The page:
This week, Lori’s been on the road. She criss-crossed from DC to TN to ORD and back again. We asked her to reflect on her time with diverse groups of leaders. Here’s what she told us:
First, it is important to remember that CtK is not about civil discourse, which suggests an insipid middle ground of non-opinion. (Forgive me for not having a non-opinion on what “civil discourse” is or isn’t.)
Our goal is to elevate the collective conversation - to create smarter conversations among national leaders. We exist to help leaders grasp the range of thinking on issues by developing the maturity to listen deeply to opinions and approaches much different than your own.
Second, it is convenient and a little simple to talk about finding common ground—even if that ground isn’t always easy to find or reach. For CtK and our leaders, it's not about finding common ground. Common ground is a negotiating tactic to influence people to your point of view. That's not what we're doing. CtK is about enriching our collective understanding of the ground we're all standing on.
The range of leaders I worked with this week was geographically, ethnically, racially, religiously, politically, socioeconomically, and chronologically diverse. They ranged from smart, insightful, engaged students to established leaders in one of America's most influential cities to elected officials who have an opportunity to create Loyal Antagonists as they approach their next two years in elected office.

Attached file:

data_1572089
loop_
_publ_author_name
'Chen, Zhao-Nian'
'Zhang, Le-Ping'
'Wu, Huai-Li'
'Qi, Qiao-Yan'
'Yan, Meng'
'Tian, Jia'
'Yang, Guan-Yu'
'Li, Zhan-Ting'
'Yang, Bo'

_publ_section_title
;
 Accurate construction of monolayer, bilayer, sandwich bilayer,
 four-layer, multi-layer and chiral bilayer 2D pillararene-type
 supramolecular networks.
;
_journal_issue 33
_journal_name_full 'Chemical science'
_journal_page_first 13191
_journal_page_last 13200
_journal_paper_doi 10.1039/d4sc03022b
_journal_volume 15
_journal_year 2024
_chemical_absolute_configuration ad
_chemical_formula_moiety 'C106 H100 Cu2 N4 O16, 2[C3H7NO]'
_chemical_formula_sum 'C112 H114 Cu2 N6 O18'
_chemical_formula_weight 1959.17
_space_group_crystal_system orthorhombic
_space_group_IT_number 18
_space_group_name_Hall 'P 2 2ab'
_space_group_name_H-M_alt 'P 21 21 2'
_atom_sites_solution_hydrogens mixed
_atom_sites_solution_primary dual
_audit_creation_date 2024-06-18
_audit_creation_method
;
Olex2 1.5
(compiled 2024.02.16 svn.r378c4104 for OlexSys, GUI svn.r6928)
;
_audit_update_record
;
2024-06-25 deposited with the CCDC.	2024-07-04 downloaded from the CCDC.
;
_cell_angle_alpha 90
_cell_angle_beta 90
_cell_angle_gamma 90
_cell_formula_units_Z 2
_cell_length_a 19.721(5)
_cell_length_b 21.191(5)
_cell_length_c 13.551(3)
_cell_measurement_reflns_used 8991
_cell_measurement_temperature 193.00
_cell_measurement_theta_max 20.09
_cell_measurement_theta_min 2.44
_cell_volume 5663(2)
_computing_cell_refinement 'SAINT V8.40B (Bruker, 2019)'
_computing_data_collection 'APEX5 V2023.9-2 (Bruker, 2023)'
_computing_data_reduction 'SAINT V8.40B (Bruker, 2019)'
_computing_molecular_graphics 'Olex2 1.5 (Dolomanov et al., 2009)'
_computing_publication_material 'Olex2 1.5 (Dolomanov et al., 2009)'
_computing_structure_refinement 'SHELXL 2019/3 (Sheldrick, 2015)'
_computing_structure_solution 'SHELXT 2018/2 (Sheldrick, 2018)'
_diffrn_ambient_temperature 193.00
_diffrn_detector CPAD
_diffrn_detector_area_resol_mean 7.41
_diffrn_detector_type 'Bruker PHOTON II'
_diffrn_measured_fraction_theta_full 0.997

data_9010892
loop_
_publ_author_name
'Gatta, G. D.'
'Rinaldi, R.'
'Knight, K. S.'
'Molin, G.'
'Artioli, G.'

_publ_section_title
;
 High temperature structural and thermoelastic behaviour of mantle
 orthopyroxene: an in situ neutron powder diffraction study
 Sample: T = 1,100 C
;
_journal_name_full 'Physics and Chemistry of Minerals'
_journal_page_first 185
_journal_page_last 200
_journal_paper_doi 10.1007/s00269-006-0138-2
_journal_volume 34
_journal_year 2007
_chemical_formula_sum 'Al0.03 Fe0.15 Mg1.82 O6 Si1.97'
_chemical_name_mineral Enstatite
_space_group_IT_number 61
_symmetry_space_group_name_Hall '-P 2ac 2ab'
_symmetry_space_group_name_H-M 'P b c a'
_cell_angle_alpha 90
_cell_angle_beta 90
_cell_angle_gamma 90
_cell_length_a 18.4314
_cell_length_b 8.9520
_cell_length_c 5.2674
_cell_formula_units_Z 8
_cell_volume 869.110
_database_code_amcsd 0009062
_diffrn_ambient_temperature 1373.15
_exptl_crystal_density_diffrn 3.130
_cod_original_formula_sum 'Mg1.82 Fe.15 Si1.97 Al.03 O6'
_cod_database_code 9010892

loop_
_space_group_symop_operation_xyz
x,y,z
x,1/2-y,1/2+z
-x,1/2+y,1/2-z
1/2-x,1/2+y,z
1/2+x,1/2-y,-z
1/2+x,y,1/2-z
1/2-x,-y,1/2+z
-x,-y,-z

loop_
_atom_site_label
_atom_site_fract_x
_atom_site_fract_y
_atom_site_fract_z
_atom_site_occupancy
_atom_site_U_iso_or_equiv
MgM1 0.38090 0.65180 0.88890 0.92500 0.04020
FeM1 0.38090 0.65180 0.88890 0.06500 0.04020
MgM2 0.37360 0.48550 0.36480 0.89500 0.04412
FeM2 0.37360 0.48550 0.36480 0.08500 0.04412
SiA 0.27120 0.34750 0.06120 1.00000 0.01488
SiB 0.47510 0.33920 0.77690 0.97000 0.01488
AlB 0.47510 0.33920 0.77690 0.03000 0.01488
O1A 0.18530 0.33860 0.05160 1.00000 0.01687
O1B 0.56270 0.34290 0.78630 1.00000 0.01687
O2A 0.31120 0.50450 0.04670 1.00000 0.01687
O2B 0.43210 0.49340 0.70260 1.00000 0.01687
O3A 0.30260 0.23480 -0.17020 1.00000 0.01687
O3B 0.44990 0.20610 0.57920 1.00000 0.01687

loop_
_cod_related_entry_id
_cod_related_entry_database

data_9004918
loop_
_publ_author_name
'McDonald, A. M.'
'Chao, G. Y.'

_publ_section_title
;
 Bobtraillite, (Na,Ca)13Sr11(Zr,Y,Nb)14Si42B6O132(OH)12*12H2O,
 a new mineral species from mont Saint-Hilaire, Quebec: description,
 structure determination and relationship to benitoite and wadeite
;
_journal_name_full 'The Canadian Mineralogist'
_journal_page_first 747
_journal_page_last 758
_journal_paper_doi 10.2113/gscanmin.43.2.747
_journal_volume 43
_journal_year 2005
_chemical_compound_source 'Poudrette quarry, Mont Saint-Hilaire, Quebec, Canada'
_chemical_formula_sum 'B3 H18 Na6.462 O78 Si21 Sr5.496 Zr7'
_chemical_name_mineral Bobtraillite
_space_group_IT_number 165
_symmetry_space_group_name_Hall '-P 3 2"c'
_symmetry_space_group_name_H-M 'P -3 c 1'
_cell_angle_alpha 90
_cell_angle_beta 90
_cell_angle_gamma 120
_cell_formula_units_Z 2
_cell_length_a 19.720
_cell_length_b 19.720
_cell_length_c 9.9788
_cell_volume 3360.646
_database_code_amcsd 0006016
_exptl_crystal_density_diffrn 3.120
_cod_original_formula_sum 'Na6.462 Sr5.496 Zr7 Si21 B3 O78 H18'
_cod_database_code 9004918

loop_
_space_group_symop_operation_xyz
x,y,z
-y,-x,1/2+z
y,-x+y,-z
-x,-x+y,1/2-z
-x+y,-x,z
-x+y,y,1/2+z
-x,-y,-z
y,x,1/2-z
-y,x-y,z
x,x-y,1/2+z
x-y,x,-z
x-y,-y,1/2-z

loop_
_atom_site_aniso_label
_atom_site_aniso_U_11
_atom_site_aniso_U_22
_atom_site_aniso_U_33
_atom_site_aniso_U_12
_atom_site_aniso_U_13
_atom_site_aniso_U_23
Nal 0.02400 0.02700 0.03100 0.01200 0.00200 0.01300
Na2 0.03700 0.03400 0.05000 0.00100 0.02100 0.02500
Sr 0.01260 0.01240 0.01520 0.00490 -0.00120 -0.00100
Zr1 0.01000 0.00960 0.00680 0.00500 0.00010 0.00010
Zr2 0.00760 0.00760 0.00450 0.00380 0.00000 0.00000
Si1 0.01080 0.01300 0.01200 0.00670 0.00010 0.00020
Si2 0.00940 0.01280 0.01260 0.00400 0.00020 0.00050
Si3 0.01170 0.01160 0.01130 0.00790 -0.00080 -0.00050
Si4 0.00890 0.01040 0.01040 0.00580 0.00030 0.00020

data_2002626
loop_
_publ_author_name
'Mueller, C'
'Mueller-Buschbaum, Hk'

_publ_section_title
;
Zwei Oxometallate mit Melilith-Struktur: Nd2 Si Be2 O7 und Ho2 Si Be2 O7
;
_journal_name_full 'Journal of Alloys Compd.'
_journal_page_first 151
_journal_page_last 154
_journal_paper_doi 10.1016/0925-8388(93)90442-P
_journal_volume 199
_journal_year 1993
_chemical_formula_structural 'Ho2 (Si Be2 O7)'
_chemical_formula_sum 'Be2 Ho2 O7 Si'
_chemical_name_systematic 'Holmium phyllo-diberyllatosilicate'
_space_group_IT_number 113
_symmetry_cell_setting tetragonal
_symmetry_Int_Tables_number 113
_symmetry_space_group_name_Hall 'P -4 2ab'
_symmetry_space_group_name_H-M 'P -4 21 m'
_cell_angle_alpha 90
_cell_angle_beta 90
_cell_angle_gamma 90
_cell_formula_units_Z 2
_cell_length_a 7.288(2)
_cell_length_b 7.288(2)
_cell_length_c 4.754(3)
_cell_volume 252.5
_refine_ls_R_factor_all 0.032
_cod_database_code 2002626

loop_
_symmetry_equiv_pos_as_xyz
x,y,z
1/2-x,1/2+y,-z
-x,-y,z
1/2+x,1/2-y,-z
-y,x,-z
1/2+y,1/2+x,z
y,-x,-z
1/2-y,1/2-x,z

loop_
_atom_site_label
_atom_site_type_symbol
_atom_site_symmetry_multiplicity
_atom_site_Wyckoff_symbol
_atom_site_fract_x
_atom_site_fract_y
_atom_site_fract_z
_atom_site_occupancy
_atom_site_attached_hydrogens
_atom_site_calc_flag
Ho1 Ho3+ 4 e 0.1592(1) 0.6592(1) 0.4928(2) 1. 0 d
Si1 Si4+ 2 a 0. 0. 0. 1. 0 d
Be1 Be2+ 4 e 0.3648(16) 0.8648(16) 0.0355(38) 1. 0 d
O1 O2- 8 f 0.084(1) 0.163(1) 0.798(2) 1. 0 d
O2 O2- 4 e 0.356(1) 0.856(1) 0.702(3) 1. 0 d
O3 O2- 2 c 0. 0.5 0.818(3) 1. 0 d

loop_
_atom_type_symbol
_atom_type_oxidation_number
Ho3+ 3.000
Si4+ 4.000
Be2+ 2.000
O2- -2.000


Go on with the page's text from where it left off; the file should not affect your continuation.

I said to each and every one of them, “You know as well as I do that America is stuck in a strange place where we seem to have lost the ability to work out our basic disagreements and tackle our biggest problems. The problems that, by definition, require some measure of bipartisan cooperation.” I applauded them for their idealism, their optimism, for being the best kind of contrarians.
Every day, as if we needed a reminder, experts on both sides keep telling us that the very idea of cross-party collaboration is dead, that it’s a relic of a bygone era, that voters don’t actually want it from their leaders…but we do. And our leaders do. We are all hungry for possibility, for transformation, for hope.
My biggest takeaways?
That our leaders are smart, insightful, engaged, and hopeful for the future. That good people have not been entirely put off from public service. That transformational leadership is possible and our best leaders—both emerging and seasoned—are up to the task.